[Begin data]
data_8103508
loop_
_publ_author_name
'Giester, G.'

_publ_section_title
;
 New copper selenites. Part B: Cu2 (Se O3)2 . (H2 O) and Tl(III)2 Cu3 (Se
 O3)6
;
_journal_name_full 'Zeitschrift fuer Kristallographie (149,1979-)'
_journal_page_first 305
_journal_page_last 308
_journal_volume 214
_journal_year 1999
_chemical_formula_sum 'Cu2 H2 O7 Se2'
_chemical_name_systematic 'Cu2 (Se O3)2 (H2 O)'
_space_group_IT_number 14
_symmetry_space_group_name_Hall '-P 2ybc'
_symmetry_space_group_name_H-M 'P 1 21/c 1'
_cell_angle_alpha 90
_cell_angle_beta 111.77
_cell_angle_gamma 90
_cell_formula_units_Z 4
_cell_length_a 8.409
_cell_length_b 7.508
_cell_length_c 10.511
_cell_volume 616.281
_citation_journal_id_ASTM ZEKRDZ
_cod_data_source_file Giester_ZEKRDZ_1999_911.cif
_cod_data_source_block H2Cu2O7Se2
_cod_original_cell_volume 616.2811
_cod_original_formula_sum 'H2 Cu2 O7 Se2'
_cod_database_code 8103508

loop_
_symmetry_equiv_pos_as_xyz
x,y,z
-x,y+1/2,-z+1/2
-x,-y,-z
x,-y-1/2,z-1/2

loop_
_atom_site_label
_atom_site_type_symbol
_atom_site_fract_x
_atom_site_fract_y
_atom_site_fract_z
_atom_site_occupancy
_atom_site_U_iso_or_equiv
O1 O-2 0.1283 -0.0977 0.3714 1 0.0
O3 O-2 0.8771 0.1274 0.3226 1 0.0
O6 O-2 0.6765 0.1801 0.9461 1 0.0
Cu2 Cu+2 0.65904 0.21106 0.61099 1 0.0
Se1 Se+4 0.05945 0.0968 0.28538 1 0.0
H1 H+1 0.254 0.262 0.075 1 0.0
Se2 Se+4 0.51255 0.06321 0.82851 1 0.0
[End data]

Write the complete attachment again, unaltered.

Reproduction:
data_8103508
loop_
_publ_author_name
'Giester, G.'

_publ_section_title
;
 New copper selenites. Part B: Cu2 (Se O3)2 . (H2 O) and Tl(III)2 Cu3 (Se
 O3)6
;
_journal_name_full 'Zeitschrift fuer Kristallographie (149,1979-)'
_journal_page_first 305
_journal_page_last 308
_journal_volume 214
_journal_year 1999
_chemical_formula_sum 'Cu2 H2 O7 Se2'
_chemical_name_systematic 'Cu2 (Se O3)2 (H2 O)'
_space_group_IT_number 14
_symmetry_space_group_name_Hall '-P 2ybc'
_symmetry_space_group_name_H-M 'P 1 21/c 1'
_cell_angle_alpha 90
_cell_angle_beta 111.77
_cell_angle_gamma 90
_cell_formula_units_Z 4
_cell_length_a 8.409
_cell_length_b 7.508
_cell_length_c 10.511
_cell_volume 616.281
_citation_journal_id_ASTM ZEKRDZ
_cod_data_source_file Giester_ZEKRDZ_1999_911.cif
_cod_data_source_block H2Cu2O7Se2
_cod_original_cell_volume 616.2811
_cod_original_formula_sum 'H2 Cu2 O7 Se2'
_cod_database_code 8103508

loop_
_symmetry_equiv_pos_as_xyz
x,y,z
-x,y+1/2,-z+1/2
-x,-y,-z
x,-y-1/2,z-1/2

loop_
_atom_site_label
_atom_site_type_symbol
_atom_site_fract_x
_atom_site_fract_y
_atom_site_fract_z
_atom_site_occupancy
_atom_site_U_iso_or_equiv
O1 O-2 0.1283 -0.0977 0.3714 1 0.0
O3 O-2 0.8771 0.1274 0.3226 1 0.0
O6 O-2 0.6765 0.1801 0.9461 1 0.0
Cu2 Cu+2 0.65904 0.21106 0.61099 1 0.0
Se1 Se+4 0.05945 0.0968 0.28538 1 0.0
H1 H+1 0.254 0.262 0.075 1 0.0
Se2 Se+4 0.51255 0.06321 0.82851 1 0.0